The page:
Distributism is not a middle ground between capitalism and socialism. Rather, it rejects both capitalism and socialism, which it sees as flips sides of the same coin. From the distributist perspective, capitalism inevitably leads to the concentration of power in big businesses who hold monopolies and exploit workers, consumers, and the environment. On the other hand, socialism also leads to a concentration of power, but in the hands of big government and a political elite. This concentration of power, either in big business or big government, has the same effect of disempowering the majority of people. Distributism sees capitalism and socialism, big business and big government, as mutually reinforcing, one leading to the other hand back again in a vicious cycle. (The military-industrial complex has many analogues.) Distributism seeks a third way: instead of big business or big government, we would have “big community”.
Distributism sees economics as a subset of ethics. Thomas Storck explains in “Capitalism and Distributism: Two Systems at War,”
“Distributism seeks to subordinate economic activity to human life as a whole, to our spiritual life, our intellectual life, our family life. It does not regard the mere production of goods, still less the acquisition of wealth, as ends in themselves.”
Our current capitalist system turns this on its head and renders everything — the family, religion, even our bodies — subordinate to the production of wealth for the capitalist class. In a distributist economy, the economy is made to serve the needs — both material and spiritual — of all human beings.
Small is Beautiful
The motto of a distributism is “Small is Beautiful”. Distributism favors the small and the local. A fundamental concept in distributism is “subsidiarity,” the idea any activity of economic production should be performed by the smallest possible unit — down to the family.
Another important concept is “solidarity” or “solidarism”, the recognition of our interconnectedness. Thus, it is the family, not the individual, that is the core of distributist society. The family is understood as connected to other families through social and biological bonds, and to the whole human family, as well as all life on earth.
In the distributist ideal, the family is in control of the means of production. No larger unit should perform a function which can be performed by a smaller unit. Thus, distributism favors anti-trust legislation that breaks up monopolies and concentration of market power in one or only a few companies. As G.K. Chesterton wrote,
“Too much capitalism does not mean too many capitalists, but too few capitalists.”
Distributism affirms private property, but rejects its consolidation in the hands of an elite — the 1%. Instead, it advocates distributing (hence the name) property ownership as widely as possible. Note, this is different from re-distributing income. Distributists believe that, when people own the land on which they work and from which they and their families benefit, they work harder and take greater care of the earth.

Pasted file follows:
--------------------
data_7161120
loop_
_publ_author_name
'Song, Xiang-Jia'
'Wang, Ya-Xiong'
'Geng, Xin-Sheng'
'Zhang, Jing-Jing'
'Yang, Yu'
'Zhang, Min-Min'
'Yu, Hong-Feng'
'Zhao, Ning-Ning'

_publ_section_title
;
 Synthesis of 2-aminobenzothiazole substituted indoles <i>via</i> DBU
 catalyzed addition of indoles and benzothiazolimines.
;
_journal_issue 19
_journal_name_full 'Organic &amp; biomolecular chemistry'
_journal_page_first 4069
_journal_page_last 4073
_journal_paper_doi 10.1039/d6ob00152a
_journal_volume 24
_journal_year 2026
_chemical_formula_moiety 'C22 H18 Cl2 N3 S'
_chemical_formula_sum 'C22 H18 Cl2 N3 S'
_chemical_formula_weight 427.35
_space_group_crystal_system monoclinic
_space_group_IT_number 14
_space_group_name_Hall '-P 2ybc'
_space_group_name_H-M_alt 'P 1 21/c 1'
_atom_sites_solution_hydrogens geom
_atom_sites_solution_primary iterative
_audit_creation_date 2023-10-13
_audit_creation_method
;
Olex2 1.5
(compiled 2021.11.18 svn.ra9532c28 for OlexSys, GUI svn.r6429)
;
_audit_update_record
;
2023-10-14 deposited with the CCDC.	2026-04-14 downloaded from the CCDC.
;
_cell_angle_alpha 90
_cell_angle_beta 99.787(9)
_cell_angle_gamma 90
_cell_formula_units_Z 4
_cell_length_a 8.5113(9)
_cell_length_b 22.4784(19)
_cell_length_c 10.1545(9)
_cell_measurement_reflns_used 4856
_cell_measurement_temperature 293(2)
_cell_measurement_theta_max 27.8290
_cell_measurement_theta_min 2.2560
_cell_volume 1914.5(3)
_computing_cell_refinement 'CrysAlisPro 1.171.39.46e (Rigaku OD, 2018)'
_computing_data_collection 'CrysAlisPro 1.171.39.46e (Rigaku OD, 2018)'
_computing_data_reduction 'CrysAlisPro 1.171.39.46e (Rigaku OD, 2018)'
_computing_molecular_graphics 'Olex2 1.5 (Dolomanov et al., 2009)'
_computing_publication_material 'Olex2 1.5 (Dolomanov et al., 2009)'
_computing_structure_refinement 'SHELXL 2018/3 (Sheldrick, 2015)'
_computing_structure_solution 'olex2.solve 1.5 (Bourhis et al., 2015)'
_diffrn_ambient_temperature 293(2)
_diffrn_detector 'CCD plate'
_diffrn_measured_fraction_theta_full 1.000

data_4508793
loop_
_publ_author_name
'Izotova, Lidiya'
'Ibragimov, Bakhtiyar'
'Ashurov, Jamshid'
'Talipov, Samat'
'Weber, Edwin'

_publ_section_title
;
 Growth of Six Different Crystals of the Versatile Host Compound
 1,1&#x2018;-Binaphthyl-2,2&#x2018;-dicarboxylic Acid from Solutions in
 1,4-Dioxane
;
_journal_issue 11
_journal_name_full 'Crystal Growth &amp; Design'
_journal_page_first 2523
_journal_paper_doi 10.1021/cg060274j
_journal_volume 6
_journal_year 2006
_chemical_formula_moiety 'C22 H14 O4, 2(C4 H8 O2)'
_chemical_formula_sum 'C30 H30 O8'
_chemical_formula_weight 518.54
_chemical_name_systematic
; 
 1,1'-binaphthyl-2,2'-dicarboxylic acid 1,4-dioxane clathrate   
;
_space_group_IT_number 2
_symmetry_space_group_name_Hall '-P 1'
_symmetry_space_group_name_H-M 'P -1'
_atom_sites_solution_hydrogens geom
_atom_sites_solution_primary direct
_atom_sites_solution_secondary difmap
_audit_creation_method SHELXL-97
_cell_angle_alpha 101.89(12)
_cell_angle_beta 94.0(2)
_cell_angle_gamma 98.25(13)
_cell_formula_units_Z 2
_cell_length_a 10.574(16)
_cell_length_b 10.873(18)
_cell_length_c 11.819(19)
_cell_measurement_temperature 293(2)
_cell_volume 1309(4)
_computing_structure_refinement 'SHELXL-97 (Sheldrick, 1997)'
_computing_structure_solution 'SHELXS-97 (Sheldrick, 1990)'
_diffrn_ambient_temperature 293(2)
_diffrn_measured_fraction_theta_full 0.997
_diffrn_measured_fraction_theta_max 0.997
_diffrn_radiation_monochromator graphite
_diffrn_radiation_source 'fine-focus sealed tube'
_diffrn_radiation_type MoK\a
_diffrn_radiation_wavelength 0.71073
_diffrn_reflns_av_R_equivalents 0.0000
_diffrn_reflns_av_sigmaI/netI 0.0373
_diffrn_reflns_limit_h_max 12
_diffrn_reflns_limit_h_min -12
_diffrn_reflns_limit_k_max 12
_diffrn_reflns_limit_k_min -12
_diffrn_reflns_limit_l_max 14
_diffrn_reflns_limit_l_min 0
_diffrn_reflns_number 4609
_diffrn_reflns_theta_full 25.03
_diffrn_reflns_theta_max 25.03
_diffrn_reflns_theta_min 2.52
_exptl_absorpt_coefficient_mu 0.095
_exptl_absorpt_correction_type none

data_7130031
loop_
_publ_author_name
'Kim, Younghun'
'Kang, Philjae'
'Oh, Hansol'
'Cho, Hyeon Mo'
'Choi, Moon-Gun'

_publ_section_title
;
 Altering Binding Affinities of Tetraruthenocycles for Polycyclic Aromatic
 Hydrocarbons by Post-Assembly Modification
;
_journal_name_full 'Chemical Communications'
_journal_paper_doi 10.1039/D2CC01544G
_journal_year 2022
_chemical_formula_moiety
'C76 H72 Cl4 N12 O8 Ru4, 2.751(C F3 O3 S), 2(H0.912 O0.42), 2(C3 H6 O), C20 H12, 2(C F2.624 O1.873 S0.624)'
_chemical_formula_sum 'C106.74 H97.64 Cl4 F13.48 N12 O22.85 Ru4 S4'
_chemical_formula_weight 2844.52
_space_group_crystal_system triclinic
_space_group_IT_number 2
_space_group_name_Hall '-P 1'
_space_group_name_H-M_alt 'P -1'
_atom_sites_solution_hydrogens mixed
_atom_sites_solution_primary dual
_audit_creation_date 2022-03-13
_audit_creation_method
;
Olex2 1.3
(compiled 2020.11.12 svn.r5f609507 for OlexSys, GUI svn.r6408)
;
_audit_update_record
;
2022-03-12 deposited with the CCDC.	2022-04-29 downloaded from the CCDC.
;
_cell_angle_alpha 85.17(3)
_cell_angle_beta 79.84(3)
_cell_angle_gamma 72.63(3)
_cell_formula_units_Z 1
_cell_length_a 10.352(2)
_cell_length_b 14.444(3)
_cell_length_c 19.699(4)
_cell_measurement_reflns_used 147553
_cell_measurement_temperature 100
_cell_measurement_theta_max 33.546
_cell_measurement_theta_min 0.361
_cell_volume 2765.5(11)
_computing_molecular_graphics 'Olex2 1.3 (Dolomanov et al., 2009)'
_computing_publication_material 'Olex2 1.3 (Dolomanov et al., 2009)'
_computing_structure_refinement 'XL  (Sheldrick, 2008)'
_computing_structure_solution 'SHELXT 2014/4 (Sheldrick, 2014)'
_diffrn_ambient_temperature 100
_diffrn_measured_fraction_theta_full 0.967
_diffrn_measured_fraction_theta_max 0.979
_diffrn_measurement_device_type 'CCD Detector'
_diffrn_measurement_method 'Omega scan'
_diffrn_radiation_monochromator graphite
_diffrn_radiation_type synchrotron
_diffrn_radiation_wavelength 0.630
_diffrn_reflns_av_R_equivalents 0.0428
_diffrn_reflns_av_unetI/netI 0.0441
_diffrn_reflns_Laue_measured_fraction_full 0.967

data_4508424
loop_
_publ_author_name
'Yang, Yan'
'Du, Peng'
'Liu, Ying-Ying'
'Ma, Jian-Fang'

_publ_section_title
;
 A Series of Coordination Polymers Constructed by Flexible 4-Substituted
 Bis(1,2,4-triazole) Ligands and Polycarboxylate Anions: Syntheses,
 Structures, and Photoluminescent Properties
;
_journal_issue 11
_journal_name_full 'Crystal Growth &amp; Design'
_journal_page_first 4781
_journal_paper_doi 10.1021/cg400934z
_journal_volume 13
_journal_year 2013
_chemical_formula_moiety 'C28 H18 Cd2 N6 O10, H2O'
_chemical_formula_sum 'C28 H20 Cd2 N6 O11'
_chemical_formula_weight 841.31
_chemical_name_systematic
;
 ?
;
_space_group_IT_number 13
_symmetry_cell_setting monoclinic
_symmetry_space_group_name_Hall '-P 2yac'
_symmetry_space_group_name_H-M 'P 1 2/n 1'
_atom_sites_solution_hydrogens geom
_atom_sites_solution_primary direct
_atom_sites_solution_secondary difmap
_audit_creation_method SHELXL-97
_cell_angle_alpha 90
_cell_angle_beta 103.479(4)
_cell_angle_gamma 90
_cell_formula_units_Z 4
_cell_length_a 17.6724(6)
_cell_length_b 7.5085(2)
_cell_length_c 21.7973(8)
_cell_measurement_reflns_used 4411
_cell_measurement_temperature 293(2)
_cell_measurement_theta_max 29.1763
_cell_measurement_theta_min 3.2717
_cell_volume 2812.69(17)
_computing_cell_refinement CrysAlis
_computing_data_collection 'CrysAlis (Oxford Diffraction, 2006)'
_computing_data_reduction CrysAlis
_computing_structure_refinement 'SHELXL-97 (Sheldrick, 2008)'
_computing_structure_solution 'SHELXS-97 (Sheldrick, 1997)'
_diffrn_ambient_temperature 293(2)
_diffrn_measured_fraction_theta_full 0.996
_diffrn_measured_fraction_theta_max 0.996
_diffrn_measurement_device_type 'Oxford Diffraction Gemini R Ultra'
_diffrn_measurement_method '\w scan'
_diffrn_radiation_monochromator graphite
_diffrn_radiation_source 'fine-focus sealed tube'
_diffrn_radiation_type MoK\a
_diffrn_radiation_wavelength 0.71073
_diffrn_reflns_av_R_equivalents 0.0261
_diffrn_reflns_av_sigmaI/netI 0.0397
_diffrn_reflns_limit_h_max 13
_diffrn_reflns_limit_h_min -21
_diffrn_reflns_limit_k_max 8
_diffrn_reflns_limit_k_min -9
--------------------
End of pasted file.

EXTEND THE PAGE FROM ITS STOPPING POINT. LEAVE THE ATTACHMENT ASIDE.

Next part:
What Does A Distributist Society Look Like?
So what would a distributist society look like? Well, Private property would still exist, but most property would be owned by families. Small, family-owned farms and artisan businesses would produce most goods. Most people would grow at least some of their own food, and the rest would be produced as locally as possible.
Most people would be able to earn a living without having to rely on the property of others. Farmers would own their own land, artisans would own their own tools, and so on. There would be markets and competition, but instead of mass production and cheap poor quality goods with built-in obsolescence, local artisans would create high quality products with the expectation that they would be repaired when they broke, not tossed in the trash.
Co-operatives of families and guilds (rather than unions) of workers would exist, but anti-trust and tax laws would prevent companies from growing too big. Where monopolies are necessary, such as public utilities, they would be owned publicly and locally. Local credit unions would replace big banks. Social security would be provided by mutual aid societies. The federal government would exist to provide mutual defense, ensure that human rights are respected, and foster cooperation among smaller political units.
Distributism: A Pagan Ideal?
I’m not an expert on economic matters by any means, so I welcome constructive critiques of the ideas I’ve shared here. Although it has its roots in Catholic social theory, I think distributism has a lot in common with Pagan critiques of capitalist society I’ve seen here at G&R and elsewhere. I expect the “small is beautiful” concept will resonate with a lot of Pagans. I’d like to see more discussion — both pro and con — of distributism as an alternative to capitalism (and socialism) on Pagan blogs and in Pagan forums. So share your comments below, or write your own post in response.
Some Distributist Resources
“Distributism Basics” by David W. Cooney
- A Brief Introduction
- Distributist Economic Society
- Distributism vs. Capitalism
- Distributism vs. Socialism
- The Nature and Roles of Government
- The Science of Economics
- What’s Wrong With Capitalism
The Distributist Review
- “An Introduction to Distributism” by John Médaille
- “Distributism: Economics As If People Mattered” by Peter Chojnowski
- “A Parallel Economy” by Peter Chojnowski
Colin Kovarik (10 minute slideshow)